On the other sided of the spectrum there are people who take on extra suffering to be holy enough. It is not enough for Jesus to suffer or for us to have to suffer for our faith due to historical placement. On Ash Wednesday I spoke of Pharisees fasting one day for themselves and one day for those who did not fast. I’ve seen people go much further than that. When 13 going to or from a scouting event in the Philippines we saw a man on the road carrying a cross, wearing a red robe, a crown of thorns, being whipped by two attendants with leather straps. They were going to a barrio where others liked him gathered to hang on crosses on Good Friday as part of religious ritual observance. At the time I was both horrified by and in awe of such faith.


Then there is the more common, ‘God, creation, the cross, companionship, and eternal life before you is not enough. You need to do more.” The prior lectionary’s lesson for this Sunday was Genesis 28, Jacob’s dream of the heavenly ladder with angels ascending and descending. God promises Jacob, “the land on which you lie I will give to you and to your offspring….Know that I am with you and will keep you wherever you go, and I will bring you back to this land; for I will not leave you until I have done what I have promised to do.” I think I would feel pretty confident for a number of months hearing something like that. Jacob’s vow is “If God will be with me, and will keep me in this way that I go, and will give me bread to eat and clothing to wear, so that I come again to my father’s house in peace, then the Lord shall be my God.”



On those occasions when such things come to mind I have come to picture Jesus looking at the extremes, not wanting to live with any downs, discounting Christ on the cross as an insufficient price for my sin, or you need to do more for me, with sadness. Sometimes telling the Peter in us to “Get behind me Satan for calling me to human notions of greatness” and to the other paths: “All I ask is you accept what I have done and love one another as I have loved you.”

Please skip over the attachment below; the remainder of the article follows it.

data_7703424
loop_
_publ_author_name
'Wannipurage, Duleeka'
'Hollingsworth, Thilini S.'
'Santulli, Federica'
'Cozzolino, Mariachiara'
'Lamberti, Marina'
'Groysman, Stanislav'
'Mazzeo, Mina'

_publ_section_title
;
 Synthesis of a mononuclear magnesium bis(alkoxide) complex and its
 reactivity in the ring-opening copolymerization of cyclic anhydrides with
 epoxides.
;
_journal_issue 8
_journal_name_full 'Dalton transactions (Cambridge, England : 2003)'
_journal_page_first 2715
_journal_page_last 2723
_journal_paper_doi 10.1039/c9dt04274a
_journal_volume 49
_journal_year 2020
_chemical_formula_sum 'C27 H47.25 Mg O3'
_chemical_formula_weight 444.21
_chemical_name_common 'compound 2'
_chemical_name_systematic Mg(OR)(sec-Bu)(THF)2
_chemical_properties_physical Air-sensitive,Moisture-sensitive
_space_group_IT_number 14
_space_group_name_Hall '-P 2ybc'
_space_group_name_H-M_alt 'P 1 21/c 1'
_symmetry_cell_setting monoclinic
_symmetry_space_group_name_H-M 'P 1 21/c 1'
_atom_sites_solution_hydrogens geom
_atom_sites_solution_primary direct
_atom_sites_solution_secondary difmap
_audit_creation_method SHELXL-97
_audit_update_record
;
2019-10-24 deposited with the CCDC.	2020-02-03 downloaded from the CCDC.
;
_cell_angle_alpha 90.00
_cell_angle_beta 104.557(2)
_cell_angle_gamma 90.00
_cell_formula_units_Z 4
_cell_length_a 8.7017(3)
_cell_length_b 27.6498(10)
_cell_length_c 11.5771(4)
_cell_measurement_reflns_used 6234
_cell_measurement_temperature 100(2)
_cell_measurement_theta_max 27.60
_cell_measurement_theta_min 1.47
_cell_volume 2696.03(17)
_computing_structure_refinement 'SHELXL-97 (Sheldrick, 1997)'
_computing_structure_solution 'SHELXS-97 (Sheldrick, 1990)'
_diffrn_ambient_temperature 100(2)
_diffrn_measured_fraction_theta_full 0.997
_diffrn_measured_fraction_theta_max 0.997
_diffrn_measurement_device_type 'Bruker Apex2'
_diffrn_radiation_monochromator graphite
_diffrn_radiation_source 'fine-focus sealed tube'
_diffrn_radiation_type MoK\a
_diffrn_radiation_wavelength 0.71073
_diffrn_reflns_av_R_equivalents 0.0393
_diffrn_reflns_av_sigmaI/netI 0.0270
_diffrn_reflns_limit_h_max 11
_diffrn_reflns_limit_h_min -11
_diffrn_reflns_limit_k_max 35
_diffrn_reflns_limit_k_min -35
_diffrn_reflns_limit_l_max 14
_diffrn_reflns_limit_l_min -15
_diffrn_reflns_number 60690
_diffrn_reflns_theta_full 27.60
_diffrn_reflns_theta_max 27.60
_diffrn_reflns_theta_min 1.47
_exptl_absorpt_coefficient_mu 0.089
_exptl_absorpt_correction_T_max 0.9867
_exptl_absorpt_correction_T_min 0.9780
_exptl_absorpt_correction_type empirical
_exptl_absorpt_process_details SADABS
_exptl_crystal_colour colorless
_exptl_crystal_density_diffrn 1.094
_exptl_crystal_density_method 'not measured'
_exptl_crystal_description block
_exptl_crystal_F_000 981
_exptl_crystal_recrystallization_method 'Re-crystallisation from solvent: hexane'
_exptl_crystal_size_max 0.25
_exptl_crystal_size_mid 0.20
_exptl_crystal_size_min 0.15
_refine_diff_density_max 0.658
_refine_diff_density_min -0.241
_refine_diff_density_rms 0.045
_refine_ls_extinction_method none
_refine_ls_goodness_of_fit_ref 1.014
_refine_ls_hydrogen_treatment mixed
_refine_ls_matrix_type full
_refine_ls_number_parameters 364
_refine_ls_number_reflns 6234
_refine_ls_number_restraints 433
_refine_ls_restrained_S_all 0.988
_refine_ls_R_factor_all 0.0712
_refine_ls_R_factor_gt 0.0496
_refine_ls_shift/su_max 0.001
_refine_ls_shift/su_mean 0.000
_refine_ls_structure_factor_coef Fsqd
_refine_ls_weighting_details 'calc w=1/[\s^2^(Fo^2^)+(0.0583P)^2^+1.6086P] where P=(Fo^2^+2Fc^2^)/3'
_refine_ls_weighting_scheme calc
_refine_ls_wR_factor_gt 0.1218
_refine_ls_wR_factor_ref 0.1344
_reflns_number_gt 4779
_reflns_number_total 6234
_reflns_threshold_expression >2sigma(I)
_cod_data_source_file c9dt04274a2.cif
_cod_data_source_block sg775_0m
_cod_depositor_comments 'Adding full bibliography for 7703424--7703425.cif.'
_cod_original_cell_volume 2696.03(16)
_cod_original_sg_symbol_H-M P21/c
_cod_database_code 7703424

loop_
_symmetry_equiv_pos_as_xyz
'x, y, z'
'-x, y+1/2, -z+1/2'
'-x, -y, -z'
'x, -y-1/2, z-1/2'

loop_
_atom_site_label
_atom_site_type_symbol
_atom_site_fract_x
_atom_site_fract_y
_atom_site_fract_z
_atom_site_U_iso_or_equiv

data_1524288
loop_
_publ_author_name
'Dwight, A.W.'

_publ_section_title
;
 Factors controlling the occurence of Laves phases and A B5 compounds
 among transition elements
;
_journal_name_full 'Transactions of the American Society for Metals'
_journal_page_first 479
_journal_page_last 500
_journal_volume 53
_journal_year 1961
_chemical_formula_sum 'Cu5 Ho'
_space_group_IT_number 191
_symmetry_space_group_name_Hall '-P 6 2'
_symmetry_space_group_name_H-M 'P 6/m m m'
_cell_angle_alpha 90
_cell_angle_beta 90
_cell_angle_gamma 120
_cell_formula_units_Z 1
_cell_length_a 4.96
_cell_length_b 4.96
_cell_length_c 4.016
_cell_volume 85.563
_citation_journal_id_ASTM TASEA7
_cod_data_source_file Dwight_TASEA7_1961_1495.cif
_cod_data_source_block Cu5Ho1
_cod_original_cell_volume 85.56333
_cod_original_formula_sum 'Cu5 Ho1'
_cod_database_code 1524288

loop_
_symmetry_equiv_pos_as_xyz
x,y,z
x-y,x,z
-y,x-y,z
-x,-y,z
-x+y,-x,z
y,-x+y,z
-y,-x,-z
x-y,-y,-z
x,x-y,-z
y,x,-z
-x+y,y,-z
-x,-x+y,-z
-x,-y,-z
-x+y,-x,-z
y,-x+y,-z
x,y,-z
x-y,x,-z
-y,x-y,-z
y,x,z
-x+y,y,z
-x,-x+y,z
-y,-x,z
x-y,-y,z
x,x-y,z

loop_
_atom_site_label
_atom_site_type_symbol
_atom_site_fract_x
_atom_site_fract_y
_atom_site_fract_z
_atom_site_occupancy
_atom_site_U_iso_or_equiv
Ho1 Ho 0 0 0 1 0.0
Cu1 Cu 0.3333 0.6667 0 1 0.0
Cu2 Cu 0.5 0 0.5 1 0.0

It sounds simple. We know it isn’t always. Even Abraham, who Paul rightly praises as a model of faith obeying the command to pull up stakes and go to an unknown land and accepting the promise of an heir, had his moments of wondering when or if an heir would be born to him and Sarah. Today faith in such grace is a hard sell for humans who tend to operate between the poles of striving to be on top and or being entitled to the good in life


Still God’s words declare we can say with Paul at the end of chapter 4, Abraham’s faith was reckoned to him as righteousness. We are in the same place when recognizing and believing God “raised Jesus our Lord from the dead, who was handed over to death for our trespasses and was raised for our justification.” As improbable as it sounds, from Abraham through Isaiah to Jesus such grace is God’s way with us.


At the start of chapter five Paul summarizes this truth well: “Therefore, since we are justified by faith, we have peace with God through our Lord Jesus Christ, through whom we have access to this grace in which we stand.” Amen.